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Helena Holmes

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  1. Deforestation is only continuing and accelerating, with many of the same negative effects - now on a larger scale. In her article, Rachel Brown from DIY Garden shares some excellent information on the topic, and explains how we can help to prevent deforestation as well as take steps to reverse its negative impacts on the environment. 'Wilderness. We all have an image in mind of what that word means. Some might picture the majestic mountains, glaciers, and towering conifers of Alaska, while others might imagine the vast expanse of the Amazon, teeming with all sorts of life. Huma
  2. Meat and dairy are responsible for 60% of agriculture’s greenhouse gas (GHG) emissions and 14.5% of global emissions. Eliminating meat and dairy consumption could cut global farmland use by more than 75%. This is important as the loss of wild areas due to agriculture is the leading cause of the mass extinction of wildlife. Greenhouse gas emissions per kilogram for different food groups. Chart by Carbon Brief using Highcharts. Adapted from Dr Hannah Ritchie/Our World in Data (2020) Data source: Poore & Nemecek (2018). As the graph above shows, animal-based foods often have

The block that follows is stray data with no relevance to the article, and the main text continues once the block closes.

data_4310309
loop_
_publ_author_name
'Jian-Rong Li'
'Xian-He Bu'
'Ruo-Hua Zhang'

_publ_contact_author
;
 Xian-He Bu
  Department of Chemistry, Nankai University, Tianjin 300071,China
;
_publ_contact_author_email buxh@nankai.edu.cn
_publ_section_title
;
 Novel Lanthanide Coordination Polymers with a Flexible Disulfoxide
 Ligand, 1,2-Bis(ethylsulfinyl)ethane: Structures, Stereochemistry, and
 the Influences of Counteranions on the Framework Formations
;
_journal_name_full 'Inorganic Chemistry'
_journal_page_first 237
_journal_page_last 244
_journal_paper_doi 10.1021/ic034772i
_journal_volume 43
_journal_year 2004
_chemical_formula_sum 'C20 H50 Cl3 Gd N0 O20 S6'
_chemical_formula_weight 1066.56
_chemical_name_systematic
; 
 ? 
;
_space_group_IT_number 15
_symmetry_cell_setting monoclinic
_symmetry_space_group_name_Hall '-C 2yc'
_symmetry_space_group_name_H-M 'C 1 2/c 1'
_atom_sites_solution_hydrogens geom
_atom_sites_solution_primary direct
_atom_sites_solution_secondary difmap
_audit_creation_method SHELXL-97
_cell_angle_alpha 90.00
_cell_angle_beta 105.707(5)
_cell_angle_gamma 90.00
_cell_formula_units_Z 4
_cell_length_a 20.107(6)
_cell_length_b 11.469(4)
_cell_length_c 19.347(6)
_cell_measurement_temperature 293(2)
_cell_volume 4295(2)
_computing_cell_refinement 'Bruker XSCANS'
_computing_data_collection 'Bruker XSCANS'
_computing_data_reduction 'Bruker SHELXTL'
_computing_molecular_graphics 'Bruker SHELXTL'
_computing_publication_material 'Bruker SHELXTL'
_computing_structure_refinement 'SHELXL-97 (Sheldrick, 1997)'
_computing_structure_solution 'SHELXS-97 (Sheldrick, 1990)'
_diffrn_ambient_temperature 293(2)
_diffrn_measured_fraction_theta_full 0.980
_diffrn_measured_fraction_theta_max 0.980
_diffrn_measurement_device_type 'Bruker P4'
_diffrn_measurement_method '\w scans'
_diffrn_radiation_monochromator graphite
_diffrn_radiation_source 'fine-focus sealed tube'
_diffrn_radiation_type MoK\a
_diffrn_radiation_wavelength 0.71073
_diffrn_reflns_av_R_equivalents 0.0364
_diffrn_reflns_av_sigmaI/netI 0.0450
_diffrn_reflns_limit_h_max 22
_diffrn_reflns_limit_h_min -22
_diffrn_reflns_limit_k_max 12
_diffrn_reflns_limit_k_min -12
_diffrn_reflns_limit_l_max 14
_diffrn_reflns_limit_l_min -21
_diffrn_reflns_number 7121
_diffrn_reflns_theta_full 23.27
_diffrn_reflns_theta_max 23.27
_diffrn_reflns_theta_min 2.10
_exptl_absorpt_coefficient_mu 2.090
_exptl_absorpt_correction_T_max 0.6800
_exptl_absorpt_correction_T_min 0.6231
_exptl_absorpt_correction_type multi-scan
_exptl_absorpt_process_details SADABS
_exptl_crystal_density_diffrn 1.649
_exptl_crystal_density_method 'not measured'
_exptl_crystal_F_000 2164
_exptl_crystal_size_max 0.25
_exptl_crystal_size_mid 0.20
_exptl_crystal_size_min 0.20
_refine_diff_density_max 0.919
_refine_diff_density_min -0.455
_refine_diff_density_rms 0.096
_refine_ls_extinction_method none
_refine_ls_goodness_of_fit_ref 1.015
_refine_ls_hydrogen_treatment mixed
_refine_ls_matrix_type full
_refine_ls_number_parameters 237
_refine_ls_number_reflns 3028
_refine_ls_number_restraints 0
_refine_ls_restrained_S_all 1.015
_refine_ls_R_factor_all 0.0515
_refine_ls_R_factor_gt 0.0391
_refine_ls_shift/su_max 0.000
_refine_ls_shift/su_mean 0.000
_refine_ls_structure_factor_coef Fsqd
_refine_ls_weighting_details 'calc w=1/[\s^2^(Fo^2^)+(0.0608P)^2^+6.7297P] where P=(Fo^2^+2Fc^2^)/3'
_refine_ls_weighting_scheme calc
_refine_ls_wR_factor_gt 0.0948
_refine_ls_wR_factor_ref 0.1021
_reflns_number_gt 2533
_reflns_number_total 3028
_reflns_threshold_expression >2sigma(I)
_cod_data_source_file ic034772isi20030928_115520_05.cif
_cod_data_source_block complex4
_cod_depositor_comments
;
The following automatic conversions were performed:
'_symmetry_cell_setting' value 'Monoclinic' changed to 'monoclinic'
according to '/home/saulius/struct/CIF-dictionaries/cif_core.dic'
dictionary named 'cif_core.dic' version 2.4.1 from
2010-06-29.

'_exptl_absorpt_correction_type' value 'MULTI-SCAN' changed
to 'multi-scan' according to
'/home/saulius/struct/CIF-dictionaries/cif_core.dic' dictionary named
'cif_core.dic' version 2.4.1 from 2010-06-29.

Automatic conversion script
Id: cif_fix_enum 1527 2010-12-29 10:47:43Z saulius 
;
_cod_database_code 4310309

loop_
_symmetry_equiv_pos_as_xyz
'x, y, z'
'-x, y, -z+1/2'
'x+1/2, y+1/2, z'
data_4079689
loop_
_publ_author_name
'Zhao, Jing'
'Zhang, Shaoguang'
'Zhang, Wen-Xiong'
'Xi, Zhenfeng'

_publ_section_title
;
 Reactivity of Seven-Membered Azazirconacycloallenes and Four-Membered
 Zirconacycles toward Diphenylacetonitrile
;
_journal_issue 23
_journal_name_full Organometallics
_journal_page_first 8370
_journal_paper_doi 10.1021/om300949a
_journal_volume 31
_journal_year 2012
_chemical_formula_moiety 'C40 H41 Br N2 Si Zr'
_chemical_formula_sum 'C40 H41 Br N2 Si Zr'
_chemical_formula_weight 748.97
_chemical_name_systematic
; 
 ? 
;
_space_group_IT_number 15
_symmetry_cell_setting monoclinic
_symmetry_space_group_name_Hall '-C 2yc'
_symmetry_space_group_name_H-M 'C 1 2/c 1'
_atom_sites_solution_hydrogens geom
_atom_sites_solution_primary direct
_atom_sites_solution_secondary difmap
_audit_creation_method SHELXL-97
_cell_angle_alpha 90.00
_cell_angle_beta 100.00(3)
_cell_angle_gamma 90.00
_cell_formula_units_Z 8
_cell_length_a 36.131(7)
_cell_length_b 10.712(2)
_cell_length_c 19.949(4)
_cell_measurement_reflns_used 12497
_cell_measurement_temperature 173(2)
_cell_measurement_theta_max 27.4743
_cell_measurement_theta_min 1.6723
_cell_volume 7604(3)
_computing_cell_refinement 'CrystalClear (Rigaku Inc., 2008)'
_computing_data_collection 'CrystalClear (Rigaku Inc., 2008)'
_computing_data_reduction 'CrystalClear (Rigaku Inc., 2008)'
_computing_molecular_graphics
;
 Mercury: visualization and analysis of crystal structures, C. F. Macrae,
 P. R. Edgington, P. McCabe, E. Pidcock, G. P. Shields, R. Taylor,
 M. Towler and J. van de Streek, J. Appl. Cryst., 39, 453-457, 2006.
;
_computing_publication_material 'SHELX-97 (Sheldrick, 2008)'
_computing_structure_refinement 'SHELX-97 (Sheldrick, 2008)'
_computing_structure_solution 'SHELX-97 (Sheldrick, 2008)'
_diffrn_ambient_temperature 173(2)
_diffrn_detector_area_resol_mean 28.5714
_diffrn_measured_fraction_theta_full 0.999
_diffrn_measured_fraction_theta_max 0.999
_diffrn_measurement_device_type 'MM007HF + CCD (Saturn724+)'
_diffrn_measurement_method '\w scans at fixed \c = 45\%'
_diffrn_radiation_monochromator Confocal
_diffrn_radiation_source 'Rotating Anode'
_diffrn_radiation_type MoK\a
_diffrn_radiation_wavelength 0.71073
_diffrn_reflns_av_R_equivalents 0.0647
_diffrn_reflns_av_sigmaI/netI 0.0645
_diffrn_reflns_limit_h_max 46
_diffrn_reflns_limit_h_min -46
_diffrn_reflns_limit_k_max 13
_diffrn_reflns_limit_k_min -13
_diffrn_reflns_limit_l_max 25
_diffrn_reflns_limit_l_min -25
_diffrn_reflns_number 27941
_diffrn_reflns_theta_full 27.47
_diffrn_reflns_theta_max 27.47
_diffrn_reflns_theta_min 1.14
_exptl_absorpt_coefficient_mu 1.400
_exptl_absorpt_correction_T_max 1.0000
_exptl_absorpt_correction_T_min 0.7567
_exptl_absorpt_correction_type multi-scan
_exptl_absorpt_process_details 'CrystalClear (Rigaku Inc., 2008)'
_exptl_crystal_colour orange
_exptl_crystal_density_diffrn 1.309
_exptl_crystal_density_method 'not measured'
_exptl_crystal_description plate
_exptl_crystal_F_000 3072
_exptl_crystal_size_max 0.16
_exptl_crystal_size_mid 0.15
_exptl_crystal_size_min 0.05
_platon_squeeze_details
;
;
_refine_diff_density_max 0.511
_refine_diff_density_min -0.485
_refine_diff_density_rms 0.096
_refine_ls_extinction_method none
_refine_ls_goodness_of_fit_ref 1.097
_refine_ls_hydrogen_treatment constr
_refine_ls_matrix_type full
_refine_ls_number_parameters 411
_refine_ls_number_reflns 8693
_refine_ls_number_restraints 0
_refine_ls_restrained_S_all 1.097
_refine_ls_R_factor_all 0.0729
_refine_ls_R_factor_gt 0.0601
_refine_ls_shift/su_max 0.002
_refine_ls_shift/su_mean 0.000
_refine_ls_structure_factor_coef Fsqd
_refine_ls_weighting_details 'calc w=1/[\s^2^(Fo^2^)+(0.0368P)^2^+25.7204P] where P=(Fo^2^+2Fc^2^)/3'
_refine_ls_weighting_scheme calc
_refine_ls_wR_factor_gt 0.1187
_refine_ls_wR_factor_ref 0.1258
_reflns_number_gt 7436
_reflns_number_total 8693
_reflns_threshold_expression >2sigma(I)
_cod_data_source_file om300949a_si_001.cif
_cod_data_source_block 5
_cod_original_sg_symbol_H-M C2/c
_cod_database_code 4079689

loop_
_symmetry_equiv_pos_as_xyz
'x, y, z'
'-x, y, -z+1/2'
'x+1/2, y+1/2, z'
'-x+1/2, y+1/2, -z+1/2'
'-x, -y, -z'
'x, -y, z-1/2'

3. 44% of people in the UK own a pet. Whilst pets have many benefits, notably on our health and wellbeing, there is no denying that they have a detrimental impact on the environment. Author: Petteri Sulonen Mike Berners-Lee’s book, “How Bad Are Bananas?”, reveals the carbon footprints of almost everything, including our pets. Average-size cat – 310kg of CO2e per year Average-size dog – 770 kg of CO2e per year Large dog – 2,500kg of CO2e per year Goldfish – 25kg of CO2e per year The biggest contributor to these carbon emissions is pet food. Meat mak
  4. Green New Deal (GND) packages arose following the 2008 financial crash as a solution to address the imminent economic, social, and environmental challenges known as the “triple crisis”. The name refers to FDR’s New Deal policies of the 1930s, as numerous comparisons could be drawn with the economic and social difficulties faced during the Great Depression. This time round, reforms urgently needed an environmental focus. Uniting environmental and social justice, GNDs aim to lower fossil fuel dependency, safeguard biodiversity and ecosystems, reduce inequality and create green jobs. There
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